6/ The inestimable financial and technical contribution of exterior partners, is an important factor of a successful post-crisis stabilization process. Indeed, the role of the international organizations and the bilateral partners is not to be underestimated. Very often, it is the exterior stakeholders who create the conditions of return to normality by accompanying countries afflicted by many years of conflict.

So as to conclude, we must keep in mind that once Burkina Faso will come out of this major crisis, the country will have to implement its transition process until the elections take place. Then, a post-crisis stabilization process could be conducted in a sustainable manner by being inclusive and comprehensive.

A Picture’s Worth…

The attached photo captures the scale of the Syrian displacement of persons to Jordan. There are four main camps in Jordan; together they comprise 20% of the displaced population which has relocated to the country.

This is a single camp, and represents a fraction of the .6 million people who are cobbling together new lives in the absence of true opportunity.

2 million more people have fled to Turkey, and an additional 1m to Lebanon.

Syrian Refugee Camp

The political economy of Europe’s refugee crisis

A postscript to ‘Where is the Diplomacy?’ – perhaps the answer lies, as might be expected, in that less-than-effective responses to insecurity, conflict and other crises are, in fact, effective in meeting other goals (such as creating conditions in which the general public may be more amenable to further cut-backs in public spending and, possibly, strengthened social control mechanisms).


There has been quite a bit of commentary lately on post-capitalism, or the massive contradictions and unsustainability of predatory casino capitalism. Certainly the evidence of the dysfunctions of capitalism are there for all to see: massive and growing inequality, environmental degradation, the entrenchment of undemocratic regimes, the undercutting of social contracts so that the very purpose of life is reconceptualised into being a consumer, producer, worker, customer and general servant of the market.

Yet we should never underestimate the shape-shifting ability of capitalism. Like the state, another entity whose demise has been erroneously predicted many times, capitalism has been able to adapt to survive. Surely the private sector carried out the ultimate confidence trick in 2008 by having its indebted banks bailed out by public monies? Now, with Europe’s refugee crisis gathering pace, it is possible to see how capitalism will benefit in two quite significant ways.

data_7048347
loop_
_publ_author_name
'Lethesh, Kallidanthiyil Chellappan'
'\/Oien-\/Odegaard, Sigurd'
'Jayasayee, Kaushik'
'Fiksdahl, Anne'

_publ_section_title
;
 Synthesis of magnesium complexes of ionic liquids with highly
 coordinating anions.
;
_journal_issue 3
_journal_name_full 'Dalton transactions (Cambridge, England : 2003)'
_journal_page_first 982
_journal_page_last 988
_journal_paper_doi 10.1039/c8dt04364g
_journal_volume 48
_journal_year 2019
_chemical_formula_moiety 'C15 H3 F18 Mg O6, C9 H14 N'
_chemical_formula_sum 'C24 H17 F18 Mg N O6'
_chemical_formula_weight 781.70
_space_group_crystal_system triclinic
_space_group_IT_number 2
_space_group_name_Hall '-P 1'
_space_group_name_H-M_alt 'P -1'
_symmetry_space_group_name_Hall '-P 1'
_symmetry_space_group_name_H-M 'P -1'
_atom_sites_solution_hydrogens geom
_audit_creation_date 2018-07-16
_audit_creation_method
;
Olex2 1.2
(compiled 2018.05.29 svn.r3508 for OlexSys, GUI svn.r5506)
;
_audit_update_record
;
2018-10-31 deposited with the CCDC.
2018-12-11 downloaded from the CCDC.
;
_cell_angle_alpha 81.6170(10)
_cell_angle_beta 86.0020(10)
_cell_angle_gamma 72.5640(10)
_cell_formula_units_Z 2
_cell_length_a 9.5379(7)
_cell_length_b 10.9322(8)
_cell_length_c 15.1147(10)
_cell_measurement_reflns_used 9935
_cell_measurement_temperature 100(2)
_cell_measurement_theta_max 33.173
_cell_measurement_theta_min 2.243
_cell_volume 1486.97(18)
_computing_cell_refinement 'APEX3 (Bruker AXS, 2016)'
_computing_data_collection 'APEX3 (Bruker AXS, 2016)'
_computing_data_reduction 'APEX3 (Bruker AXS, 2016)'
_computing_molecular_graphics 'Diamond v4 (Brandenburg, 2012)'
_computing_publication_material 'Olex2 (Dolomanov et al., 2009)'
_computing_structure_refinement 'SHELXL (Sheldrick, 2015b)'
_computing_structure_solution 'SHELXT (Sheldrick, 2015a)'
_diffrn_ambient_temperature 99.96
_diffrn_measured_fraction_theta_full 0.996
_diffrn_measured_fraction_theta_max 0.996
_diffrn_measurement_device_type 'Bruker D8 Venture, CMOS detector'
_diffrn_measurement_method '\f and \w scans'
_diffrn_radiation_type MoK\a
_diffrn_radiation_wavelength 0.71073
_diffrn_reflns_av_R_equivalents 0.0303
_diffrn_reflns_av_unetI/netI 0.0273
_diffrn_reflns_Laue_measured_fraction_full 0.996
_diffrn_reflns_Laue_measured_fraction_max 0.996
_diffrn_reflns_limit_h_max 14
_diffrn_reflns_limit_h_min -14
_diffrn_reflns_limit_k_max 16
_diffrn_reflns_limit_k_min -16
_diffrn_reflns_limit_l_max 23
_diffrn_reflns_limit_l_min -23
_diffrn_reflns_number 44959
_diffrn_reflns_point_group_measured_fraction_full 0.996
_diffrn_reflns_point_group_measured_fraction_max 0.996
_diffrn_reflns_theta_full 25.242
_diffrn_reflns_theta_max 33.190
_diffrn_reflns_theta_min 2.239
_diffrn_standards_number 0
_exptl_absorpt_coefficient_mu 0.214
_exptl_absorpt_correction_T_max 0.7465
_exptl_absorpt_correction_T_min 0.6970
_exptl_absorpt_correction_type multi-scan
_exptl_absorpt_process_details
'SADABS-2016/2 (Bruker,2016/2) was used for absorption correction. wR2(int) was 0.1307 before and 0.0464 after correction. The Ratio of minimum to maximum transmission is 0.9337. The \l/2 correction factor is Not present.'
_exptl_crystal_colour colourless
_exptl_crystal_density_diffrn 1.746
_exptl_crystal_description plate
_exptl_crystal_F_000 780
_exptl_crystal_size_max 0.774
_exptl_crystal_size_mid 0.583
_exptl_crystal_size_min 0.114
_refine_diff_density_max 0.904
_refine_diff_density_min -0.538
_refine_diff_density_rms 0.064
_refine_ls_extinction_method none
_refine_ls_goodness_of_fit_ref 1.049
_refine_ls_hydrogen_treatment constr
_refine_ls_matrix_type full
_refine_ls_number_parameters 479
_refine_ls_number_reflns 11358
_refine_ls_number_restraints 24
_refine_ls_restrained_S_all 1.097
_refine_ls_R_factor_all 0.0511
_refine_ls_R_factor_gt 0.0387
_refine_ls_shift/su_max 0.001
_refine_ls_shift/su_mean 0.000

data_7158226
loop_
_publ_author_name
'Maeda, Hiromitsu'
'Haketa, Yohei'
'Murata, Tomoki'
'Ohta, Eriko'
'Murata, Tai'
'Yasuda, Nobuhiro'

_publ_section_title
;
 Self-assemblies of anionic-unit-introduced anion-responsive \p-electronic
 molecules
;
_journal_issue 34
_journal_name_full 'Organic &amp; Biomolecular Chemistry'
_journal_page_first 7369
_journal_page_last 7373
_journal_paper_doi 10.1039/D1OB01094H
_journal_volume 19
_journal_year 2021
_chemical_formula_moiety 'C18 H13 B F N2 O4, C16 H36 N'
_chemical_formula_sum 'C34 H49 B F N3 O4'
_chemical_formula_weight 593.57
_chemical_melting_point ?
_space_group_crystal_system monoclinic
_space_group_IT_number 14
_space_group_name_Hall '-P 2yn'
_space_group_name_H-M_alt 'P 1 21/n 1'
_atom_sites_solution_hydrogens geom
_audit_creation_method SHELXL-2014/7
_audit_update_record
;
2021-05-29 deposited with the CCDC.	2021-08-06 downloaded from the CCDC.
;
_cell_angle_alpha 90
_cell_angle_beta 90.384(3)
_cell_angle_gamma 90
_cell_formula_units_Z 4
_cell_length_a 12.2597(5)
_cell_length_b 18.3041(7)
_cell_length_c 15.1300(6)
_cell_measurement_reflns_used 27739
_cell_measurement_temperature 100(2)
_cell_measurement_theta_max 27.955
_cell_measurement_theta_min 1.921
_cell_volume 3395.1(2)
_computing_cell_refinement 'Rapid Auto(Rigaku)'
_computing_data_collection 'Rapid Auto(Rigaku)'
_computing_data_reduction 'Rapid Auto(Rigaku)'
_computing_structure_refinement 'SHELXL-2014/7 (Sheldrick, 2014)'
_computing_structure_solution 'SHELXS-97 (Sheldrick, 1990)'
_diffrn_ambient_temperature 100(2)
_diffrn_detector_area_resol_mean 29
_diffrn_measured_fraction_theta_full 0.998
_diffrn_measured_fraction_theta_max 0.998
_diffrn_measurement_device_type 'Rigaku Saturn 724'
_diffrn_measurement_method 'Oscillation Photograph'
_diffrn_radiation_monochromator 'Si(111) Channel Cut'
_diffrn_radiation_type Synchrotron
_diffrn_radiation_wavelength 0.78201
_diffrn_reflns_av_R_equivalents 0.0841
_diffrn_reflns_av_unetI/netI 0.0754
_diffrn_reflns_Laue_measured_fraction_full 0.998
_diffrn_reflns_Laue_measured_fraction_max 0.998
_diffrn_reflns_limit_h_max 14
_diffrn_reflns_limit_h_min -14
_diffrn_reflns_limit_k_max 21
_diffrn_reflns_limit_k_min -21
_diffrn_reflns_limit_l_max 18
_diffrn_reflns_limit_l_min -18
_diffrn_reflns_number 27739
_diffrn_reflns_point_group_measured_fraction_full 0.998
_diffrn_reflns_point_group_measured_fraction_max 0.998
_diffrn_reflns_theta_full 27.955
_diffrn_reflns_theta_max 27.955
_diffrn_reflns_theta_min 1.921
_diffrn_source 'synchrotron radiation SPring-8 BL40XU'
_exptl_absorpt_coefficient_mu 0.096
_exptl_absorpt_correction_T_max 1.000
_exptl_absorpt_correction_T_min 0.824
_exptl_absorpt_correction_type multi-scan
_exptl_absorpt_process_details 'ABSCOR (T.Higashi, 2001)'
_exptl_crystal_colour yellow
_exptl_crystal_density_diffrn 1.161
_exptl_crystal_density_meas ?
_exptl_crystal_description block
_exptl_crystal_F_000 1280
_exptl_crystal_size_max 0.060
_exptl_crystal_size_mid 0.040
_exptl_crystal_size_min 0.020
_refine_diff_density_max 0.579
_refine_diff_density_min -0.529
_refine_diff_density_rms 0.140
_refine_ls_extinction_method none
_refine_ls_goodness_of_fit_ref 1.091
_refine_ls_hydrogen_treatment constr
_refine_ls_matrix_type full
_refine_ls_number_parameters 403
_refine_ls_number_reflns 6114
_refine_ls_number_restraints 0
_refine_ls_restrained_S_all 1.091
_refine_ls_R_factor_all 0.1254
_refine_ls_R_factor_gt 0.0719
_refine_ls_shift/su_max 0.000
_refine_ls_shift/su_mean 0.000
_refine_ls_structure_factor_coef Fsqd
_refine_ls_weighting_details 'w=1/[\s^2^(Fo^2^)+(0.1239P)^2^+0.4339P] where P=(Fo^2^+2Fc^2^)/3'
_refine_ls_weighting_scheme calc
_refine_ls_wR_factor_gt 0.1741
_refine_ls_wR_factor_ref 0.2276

The first is…

View original post 334 more words

Programming Tools: Another Way of Keeping External Control of the SSR Process?

csg sept 15Dr Tony Welch OBE, member of the SCID Panel of Experts, has recently published an excellent paper for the SSR Resource Centre / Centre for Security Governance on Programming Tools: Another Way of Keeping External Control of the SSR Process? which he has very kindly agreed to be linked to on this Blog.

Where is the diplomacy?

An excellent piece by Roger Mac Ginty on the usual tokenistic knee-jerk response to perceived public opinion of politicians everywhere, rather than more strategic, comprehensive, long-term and, consequently, effective approaches to matters under their remit, which in this case does little to address drivers of insecurity and the needs of those fleeing conflict.

Source: Where is the diplomacy?

Is the IMF obsolete? Or more necessary than ever?

Departing from the ‘textbook history and rationale’ behind the IMF, this 30 minute panel discussion (link below) exposes the controversies, complexities, and utility underlying the IMF today. Needless to say, all of these topics hold relevance regarding conflict prevention, resolution and post-conflict stability.

Trigger warning: Neither Dr Evil nor Keyboard Cat appear in the discussion. Nevertheless, other A-List celebrities were found.  These include:

     David Lipton: IMF First Deputy Managing Director